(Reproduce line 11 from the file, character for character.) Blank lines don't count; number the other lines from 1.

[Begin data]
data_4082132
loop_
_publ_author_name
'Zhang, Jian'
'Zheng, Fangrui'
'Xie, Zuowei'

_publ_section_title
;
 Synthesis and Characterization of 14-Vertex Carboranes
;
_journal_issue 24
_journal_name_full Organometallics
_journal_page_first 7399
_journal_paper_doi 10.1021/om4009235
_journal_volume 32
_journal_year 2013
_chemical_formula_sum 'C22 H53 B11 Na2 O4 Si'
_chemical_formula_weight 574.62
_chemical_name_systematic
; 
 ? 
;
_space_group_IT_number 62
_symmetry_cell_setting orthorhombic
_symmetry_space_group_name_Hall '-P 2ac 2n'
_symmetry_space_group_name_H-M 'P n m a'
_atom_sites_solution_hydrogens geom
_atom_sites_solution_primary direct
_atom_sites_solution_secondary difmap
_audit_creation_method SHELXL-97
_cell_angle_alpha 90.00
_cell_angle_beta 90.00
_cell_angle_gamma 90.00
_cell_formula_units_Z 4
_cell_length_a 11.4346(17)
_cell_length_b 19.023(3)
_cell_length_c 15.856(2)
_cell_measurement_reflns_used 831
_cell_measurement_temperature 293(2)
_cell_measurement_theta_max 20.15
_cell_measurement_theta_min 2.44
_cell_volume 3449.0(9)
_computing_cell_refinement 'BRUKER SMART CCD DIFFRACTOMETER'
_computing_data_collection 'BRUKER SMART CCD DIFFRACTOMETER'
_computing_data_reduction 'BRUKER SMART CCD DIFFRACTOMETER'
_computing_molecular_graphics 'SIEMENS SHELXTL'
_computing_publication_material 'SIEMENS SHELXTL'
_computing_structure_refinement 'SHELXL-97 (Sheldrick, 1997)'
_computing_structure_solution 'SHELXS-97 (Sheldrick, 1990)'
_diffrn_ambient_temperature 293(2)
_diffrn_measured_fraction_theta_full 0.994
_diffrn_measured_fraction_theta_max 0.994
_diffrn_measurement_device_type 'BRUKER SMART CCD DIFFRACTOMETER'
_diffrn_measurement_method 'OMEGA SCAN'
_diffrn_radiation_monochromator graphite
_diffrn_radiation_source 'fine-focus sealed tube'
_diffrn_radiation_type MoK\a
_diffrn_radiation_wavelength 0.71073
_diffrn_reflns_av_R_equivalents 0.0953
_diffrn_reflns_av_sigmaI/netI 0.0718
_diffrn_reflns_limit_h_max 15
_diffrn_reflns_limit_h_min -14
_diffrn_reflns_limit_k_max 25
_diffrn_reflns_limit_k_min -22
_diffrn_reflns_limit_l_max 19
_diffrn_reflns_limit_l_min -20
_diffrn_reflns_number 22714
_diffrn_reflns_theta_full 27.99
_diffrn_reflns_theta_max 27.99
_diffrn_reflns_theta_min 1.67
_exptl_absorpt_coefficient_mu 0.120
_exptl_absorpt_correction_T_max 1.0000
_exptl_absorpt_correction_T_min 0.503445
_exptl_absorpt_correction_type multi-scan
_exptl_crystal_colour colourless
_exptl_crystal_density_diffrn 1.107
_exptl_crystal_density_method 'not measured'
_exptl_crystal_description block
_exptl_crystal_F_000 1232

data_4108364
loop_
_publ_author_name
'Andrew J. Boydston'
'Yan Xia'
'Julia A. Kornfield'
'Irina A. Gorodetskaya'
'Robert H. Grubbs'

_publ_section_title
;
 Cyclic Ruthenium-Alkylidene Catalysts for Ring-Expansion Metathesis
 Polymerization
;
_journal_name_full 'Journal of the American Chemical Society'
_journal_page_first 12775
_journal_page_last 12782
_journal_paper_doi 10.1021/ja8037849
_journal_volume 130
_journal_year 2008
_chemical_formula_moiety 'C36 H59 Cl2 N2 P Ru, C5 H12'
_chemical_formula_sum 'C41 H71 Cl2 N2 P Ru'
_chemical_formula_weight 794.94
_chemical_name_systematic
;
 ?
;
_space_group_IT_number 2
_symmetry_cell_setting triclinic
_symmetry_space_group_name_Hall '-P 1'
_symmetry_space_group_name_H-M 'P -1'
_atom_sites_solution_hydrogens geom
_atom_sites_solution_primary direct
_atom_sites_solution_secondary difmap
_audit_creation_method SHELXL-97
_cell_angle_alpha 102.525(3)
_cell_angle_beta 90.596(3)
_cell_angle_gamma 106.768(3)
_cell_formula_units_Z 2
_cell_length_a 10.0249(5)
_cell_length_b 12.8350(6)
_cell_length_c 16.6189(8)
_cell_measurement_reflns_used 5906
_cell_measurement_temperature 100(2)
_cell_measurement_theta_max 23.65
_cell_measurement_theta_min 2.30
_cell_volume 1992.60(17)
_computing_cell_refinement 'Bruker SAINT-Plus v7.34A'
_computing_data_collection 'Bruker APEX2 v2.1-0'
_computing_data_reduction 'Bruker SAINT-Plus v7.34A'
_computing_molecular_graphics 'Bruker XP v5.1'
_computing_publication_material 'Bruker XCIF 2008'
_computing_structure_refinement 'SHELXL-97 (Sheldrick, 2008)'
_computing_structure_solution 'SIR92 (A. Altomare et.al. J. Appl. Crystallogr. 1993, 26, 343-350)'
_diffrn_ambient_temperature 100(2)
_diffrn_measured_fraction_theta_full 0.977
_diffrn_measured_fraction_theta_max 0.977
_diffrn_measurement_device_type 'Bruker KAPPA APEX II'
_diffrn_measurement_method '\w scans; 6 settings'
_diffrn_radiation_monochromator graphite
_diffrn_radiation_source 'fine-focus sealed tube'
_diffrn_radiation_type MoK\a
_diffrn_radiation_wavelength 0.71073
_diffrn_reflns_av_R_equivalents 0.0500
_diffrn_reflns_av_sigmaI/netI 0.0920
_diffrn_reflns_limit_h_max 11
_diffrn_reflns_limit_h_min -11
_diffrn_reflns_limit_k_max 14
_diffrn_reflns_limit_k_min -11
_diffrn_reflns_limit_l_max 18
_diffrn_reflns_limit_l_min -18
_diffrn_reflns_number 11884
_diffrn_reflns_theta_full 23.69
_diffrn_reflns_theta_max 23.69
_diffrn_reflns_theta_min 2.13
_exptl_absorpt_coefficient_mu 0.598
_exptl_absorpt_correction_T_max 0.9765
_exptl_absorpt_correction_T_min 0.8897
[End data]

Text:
_journal_issue 24